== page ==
Jelly beans can be used in the following house clearing ritual:
Begin by placing a small pile of jelly beans in a large bowl close to the front door, but cover the top of it with a lid, a plate, or something similar. Now, clean the house. Sweep, dust, vacuum, and put away the clutter. As you do this, call and invite all the little gremlins, goblins, ghosts, and disruptive spirits to come to the feast you have planned for them. It might go something like this:
Come one come all…
I have a nice sweet feast planned just for you…
soon it will begin… come and see…
As soon as the house is cleaned, take the lid off the bowl of jelly beans, and call all the little disruptive spirits to a sweet feast. As you call them, tell them to hurry up. Give them a minute or two to come to the bowl, and then encourage them to jump in.
Jump in jump in It’s a nice sweet treat…
jump in jump in before another gets your seat.
Visualize all the little spirits jumping into the bowl. When you have a sense that they’re all in. Pop the lid on and rush outside with the bowl of beans.. Now, you can run with it as far away from the house as is practical, or you can take them for a “fun little ride.”
If you opt for the ride, be very careful to have the bowl of jelly beans completely sealed so one can get out and infect your vehicle.
The best place to take the jellybeans and collected spirits, is a crossroads or graveyard. If that is the case, you can simply pour them out and take your leave. They will be happy there. If you leave them somewhere that they might make problems for others, you can encircle the pile of jelly beans with a thin line of salt and cayenne pepper to contain them.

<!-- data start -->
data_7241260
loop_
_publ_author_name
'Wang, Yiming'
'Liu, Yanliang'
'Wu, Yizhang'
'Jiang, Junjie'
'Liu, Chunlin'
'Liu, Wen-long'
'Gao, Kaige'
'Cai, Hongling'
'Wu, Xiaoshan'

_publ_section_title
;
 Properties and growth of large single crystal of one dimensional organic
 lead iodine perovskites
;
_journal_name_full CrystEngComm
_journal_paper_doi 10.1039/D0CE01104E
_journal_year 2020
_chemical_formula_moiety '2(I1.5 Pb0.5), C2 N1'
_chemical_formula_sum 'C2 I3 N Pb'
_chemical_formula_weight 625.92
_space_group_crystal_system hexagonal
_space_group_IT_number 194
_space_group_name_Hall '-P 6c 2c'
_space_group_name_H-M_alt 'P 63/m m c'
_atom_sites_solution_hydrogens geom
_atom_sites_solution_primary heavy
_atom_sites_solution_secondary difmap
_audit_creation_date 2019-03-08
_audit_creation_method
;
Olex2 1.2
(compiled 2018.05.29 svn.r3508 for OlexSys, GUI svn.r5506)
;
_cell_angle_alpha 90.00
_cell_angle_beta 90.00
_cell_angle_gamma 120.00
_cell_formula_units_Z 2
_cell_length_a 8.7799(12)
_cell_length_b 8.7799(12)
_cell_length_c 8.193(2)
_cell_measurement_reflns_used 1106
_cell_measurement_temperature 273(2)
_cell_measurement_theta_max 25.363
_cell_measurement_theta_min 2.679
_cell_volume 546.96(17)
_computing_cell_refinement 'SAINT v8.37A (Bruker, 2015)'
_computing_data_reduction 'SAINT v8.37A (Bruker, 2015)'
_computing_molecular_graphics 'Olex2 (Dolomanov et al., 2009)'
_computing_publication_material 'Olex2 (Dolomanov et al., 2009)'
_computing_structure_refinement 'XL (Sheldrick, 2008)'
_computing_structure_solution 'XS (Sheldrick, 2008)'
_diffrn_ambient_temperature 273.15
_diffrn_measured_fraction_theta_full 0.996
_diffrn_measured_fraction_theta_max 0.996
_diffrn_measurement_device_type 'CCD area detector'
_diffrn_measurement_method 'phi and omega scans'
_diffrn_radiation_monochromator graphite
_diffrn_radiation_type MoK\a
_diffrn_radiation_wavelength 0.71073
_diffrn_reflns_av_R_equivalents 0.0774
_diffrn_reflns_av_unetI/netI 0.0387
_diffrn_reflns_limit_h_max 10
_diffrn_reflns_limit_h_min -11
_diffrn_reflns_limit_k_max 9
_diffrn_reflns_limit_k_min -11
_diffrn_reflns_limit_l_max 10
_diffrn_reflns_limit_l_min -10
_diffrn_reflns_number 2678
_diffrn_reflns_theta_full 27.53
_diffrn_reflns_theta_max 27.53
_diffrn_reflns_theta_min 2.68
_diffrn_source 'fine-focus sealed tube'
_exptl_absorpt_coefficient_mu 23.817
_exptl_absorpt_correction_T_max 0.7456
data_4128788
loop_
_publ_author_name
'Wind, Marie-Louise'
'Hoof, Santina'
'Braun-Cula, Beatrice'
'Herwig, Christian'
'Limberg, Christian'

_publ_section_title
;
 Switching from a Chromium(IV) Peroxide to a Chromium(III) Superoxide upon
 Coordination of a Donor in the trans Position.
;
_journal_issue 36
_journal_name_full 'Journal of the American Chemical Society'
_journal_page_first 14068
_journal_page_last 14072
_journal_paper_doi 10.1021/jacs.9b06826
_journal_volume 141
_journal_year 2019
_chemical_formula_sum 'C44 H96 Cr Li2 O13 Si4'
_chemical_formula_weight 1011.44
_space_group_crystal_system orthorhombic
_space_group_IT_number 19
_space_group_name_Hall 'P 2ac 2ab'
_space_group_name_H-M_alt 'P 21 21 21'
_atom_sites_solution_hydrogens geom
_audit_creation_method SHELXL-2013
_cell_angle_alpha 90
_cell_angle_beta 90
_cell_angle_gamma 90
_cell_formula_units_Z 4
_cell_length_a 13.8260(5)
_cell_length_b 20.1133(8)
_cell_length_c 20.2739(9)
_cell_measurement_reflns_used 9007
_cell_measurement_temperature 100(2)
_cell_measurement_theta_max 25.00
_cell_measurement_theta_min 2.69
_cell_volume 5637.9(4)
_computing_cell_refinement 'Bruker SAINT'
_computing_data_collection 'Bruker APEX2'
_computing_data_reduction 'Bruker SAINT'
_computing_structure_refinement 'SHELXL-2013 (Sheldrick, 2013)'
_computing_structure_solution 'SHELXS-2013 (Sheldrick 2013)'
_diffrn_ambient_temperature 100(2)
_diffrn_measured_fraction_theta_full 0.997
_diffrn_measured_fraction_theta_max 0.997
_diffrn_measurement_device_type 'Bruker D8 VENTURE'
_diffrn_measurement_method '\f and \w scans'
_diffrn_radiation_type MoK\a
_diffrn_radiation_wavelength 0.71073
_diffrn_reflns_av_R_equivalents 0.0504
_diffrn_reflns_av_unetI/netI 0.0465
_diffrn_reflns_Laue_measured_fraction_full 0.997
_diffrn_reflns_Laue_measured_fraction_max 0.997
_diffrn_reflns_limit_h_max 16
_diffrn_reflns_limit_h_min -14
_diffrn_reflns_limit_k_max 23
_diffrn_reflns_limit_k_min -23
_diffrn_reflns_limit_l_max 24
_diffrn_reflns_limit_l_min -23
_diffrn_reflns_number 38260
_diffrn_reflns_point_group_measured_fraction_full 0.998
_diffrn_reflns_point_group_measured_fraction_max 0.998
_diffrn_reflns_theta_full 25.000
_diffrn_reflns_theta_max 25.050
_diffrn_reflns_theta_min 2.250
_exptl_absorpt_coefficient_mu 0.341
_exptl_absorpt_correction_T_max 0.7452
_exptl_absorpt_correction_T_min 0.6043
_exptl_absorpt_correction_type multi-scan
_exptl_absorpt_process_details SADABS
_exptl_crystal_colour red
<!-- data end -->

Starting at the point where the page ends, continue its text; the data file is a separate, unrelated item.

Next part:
When the ritual is finished, quickly go back to your house. Seal your front door with a thin line of salt. Right away, wash the bowl and the lid with warm soapy water.
Enjoy the cleared energy in your home!
Spell by Madame Fortuna
According to traditional Chinese philosophy, some illnesses or other afflictions, particularly those of a chronic nature, may be caused by unhappy Ancestral Spirits. Ancestors may be aggrieved because a grave is neglected, or perhaps illness and disaster result from a lack of sufficient sacrificial offerings to sustain beneficial energy. These ancestors aren’t necessarily malevolent; they just lack enough energy and power to keep harm from your door.
What can be done?
First of all, feed them, and feed them well. Have certain days where they are invited to dinner, set places at the table for them, and have a nice chat. Take picnic lunches to grave sites, and share food with them there on sunny afternoons.
Secondly, verify if a grave needs tending. Make improvements if you can. If this is impossible, if a grave site is situated in a location beyond your reach, in parts unknown, or does not, in fact, exist, then explain this to the Ancestors in detail, including what your plans are for compensation. Divination may be in order to receive their opinions on the matter, too.
You can also create a small shrine or ancestral altar in your home, with old pictures or memorabilia and leave small offerings of sweets etc.
And last but not least, burn paper offerings. The traditional offering is joss paper – called “spirit money” or “ghost money.” In a pinch, any paper resembling money will do.
- Goal: To use if you feel the presence of benign spirits.
- Optional extras: White candle
You can do this spell in front of your altar or walking around the house (be careful to have the candle in something that will render it safe to carry) or any place in the house where you are particularly aware of the spirit’s presence.
Familiars are particularly helpful in working with spirit entities since they often sense energies that people do not. If you find your pet consistently looking at a particular spot in the house or acting as if they see something you can’t, you may want to do this spell, just in case!
This is not a banishing spell. If you want to be rid of a spirit, this is not the spell to use. This spell is essentially a way of saying, “I know you’re here, and you are welcome to stay as long as you don’t cause any problems.